It all happened on February 23 at River Valley Middle School in Jeffersonville, Indiana. Seventh grader Rachel Greer was in the locker room during fifth period gym class when a fellow student walked in with a bag of pills.
“She was talking to another girl and me about them and she put one in my hand and I was like, ‘I don’t want this,’ so I put it back in the bag and I went to gym class,” said Rachel. The pills were the prescription ADHD drug, Adderall, and after years of training under the DARE (Drug Abuse Resistance Education) program, Rachel knew she had to “Just Say No.”
But that wasn’t the end of it. During sixth period, an assistant principal came and took Rachel out of class. It turned out that the girl who originally had the pills and a few other students got caught. Then came the shocker: “We’re suspending you for five days because it was in your hand,” the administrator told Rachel. Apparently he told the girl that he was very sorry he had to do it, but the rules are the rules. District officials later said that if they’re not strict about drug policies no one will take them seriously.
What lesson can Rachel learn here? Because she said NO to illegal drugs and told the complete truth about what happened in the locker room, she was punished. Presumably she would also have been punished if she had said YES, so maybe next time she’ll choose that route.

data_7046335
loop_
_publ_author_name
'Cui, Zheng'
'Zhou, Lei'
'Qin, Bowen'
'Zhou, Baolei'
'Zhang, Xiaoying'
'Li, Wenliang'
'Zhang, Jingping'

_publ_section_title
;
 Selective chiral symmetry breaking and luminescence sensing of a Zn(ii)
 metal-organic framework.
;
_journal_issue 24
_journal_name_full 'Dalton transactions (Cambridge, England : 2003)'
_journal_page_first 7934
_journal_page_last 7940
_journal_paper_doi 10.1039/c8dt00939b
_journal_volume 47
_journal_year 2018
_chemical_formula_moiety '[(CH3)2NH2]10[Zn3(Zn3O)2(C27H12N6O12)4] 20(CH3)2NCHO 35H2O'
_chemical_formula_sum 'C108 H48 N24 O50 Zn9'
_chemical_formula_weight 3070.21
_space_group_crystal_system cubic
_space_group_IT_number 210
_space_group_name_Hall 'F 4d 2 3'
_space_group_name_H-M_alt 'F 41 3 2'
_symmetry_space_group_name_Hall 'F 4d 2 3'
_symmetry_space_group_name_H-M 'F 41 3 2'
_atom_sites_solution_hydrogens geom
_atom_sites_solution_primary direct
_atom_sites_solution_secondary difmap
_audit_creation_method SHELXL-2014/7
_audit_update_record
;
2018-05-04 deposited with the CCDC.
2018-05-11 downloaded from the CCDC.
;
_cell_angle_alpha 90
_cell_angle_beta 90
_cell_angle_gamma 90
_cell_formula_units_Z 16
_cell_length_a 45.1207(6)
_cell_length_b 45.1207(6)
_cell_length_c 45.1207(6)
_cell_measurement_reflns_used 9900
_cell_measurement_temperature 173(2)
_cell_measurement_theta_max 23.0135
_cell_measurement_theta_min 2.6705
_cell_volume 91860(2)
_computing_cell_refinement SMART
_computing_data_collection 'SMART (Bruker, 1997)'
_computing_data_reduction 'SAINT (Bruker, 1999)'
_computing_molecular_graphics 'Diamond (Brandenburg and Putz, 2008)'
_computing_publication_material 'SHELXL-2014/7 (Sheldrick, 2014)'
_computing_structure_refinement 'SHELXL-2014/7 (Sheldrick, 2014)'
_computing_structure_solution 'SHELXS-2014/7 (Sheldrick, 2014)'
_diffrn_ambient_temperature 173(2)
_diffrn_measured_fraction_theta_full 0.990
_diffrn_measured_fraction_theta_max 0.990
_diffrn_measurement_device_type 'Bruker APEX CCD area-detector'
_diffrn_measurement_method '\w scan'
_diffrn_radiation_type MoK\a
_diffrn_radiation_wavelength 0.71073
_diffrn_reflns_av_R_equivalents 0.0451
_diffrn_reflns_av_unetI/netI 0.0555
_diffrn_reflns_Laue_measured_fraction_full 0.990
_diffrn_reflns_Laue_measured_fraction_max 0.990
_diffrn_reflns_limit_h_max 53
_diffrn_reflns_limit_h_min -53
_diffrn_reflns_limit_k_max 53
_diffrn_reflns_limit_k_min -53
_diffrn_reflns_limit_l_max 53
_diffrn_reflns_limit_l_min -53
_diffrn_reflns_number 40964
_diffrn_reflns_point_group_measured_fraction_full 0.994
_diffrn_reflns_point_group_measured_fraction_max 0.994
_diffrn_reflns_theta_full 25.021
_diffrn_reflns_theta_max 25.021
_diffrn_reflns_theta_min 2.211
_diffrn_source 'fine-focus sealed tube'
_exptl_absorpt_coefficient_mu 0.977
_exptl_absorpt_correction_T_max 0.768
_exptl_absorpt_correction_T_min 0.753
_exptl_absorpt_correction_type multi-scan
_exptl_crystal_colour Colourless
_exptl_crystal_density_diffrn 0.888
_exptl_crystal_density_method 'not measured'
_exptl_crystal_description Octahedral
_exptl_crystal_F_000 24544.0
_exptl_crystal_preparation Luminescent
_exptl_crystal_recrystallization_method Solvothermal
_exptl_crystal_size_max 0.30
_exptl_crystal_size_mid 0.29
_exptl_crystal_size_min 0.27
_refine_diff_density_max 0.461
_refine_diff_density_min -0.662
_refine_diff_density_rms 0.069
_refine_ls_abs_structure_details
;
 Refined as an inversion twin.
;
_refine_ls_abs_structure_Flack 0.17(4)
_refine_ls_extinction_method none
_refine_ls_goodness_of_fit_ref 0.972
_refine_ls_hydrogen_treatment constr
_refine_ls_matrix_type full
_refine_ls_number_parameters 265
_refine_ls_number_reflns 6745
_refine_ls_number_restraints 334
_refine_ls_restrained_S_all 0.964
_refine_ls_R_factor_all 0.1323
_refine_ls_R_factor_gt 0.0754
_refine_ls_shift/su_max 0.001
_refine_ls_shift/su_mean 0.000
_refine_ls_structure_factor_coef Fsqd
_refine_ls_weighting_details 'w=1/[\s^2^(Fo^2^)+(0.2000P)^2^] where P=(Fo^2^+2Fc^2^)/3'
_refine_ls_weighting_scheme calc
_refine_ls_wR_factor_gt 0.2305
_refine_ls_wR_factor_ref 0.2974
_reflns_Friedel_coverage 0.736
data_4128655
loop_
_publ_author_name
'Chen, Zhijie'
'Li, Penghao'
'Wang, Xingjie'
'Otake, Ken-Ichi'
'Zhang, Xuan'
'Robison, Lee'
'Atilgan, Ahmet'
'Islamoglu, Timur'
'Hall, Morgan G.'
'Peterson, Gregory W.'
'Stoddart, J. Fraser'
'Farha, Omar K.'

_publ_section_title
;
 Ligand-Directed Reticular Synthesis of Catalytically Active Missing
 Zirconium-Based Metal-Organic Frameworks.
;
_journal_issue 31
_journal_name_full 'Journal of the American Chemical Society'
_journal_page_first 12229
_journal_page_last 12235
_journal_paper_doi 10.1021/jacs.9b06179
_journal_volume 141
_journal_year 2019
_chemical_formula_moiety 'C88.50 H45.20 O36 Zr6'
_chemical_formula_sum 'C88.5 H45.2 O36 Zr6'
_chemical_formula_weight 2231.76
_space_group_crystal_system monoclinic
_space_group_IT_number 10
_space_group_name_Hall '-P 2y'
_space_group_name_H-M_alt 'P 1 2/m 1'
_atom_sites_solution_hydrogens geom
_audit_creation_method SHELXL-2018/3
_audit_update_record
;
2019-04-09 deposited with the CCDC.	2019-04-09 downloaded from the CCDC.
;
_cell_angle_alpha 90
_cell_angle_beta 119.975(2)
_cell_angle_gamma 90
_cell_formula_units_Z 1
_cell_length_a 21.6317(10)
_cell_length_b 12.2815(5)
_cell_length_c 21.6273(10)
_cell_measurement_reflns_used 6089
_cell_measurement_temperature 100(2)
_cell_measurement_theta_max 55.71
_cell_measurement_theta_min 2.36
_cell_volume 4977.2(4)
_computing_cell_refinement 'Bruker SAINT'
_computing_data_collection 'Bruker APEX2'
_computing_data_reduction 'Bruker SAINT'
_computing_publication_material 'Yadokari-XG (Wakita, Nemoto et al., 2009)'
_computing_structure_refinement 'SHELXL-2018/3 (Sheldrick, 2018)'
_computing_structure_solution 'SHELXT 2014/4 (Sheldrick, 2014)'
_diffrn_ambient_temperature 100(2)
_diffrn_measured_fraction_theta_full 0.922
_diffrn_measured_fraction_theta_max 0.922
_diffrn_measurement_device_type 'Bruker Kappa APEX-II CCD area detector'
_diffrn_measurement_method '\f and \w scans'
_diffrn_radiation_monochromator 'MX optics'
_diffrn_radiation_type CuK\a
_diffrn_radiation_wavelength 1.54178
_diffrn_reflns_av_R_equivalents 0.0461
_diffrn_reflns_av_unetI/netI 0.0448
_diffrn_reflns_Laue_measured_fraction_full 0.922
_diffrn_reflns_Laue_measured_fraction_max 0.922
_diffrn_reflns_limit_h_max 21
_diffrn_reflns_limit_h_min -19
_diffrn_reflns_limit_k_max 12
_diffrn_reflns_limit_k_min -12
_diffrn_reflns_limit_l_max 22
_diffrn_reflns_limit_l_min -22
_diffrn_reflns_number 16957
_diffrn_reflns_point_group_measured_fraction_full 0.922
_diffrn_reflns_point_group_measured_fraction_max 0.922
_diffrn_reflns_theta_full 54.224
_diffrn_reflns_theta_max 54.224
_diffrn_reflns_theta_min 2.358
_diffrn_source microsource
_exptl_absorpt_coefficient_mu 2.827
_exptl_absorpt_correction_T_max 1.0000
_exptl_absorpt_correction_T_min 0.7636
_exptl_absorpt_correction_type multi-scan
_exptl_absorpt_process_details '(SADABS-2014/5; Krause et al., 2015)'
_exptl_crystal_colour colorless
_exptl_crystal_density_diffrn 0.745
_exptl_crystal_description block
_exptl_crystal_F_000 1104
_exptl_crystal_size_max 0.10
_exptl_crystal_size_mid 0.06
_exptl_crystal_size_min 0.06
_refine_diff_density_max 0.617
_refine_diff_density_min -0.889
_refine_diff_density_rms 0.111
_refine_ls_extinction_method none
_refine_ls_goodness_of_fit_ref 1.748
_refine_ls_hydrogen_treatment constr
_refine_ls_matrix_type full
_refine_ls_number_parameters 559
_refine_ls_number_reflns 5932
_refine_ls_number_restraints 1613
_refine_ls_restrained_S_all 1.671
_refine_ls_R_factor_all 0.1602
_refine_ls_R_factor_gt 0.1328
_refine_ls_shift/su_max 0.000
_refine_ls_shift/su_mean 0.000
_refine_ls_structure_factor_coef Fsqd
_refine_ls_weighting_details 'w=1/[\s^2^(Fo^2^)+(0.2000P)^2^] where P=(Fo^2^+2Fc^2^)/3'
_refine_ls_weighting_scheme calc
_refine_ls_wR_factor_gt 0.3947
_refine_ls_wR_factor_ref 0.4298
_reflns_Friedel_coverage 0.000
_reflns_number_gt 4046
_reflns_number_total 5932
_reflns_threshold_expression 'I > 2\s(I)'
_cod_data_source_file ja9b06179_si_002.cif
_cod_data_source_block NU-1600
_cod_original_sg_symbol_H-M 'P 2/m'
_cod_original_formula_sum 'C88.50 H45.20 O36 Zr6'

What does it take for school administrators to use some common sense? A policy, zero tolerance or any other, is a guideline. Every situation is different, and school officials need to be able to approach each situation individually, and make an appropriate decision, based on the relevant facts.
After hearing the news, Patty Greer, Rachel’s mother, went to school officials to complain. “That’s not a good policy,” Greer said. “We’re teaching our kids if you say no to drugs you’re going to get punished; it’s not right.”
District officials were not impressed. Martin Bell, COO of Greater Clark County Schools, replied that the girl should not have put out her hand. “Someone hands them a pill or a drug or something like that and they say well I said no I didn’t participate. Well the act of saying no is not to be there, not to be involved in the handling the, you know, they didn’t have to put their hand out.” (In case you’re wondering, I am quoting Mr. Bell verbatim here.)
According to Greater Clark County Schools district policy, even a touch equals drug possession and a one week suspension. Wanna get a five-day vacation from school? Just say no, and get yourself suspended!
And this just in: When Mason Jammer, a kindergarten student at Jefferson Elementary in Ionia, Michigan, curled his fist into the shape of a gun Wednesday and pointed it at another student, school officials suspended the 6-year-old until Friday, saying the behavior made other students uncomfortable. Really? Couldn’t the school find any other way to teach Mason not to make a gun with his hand? When will this madness stop?
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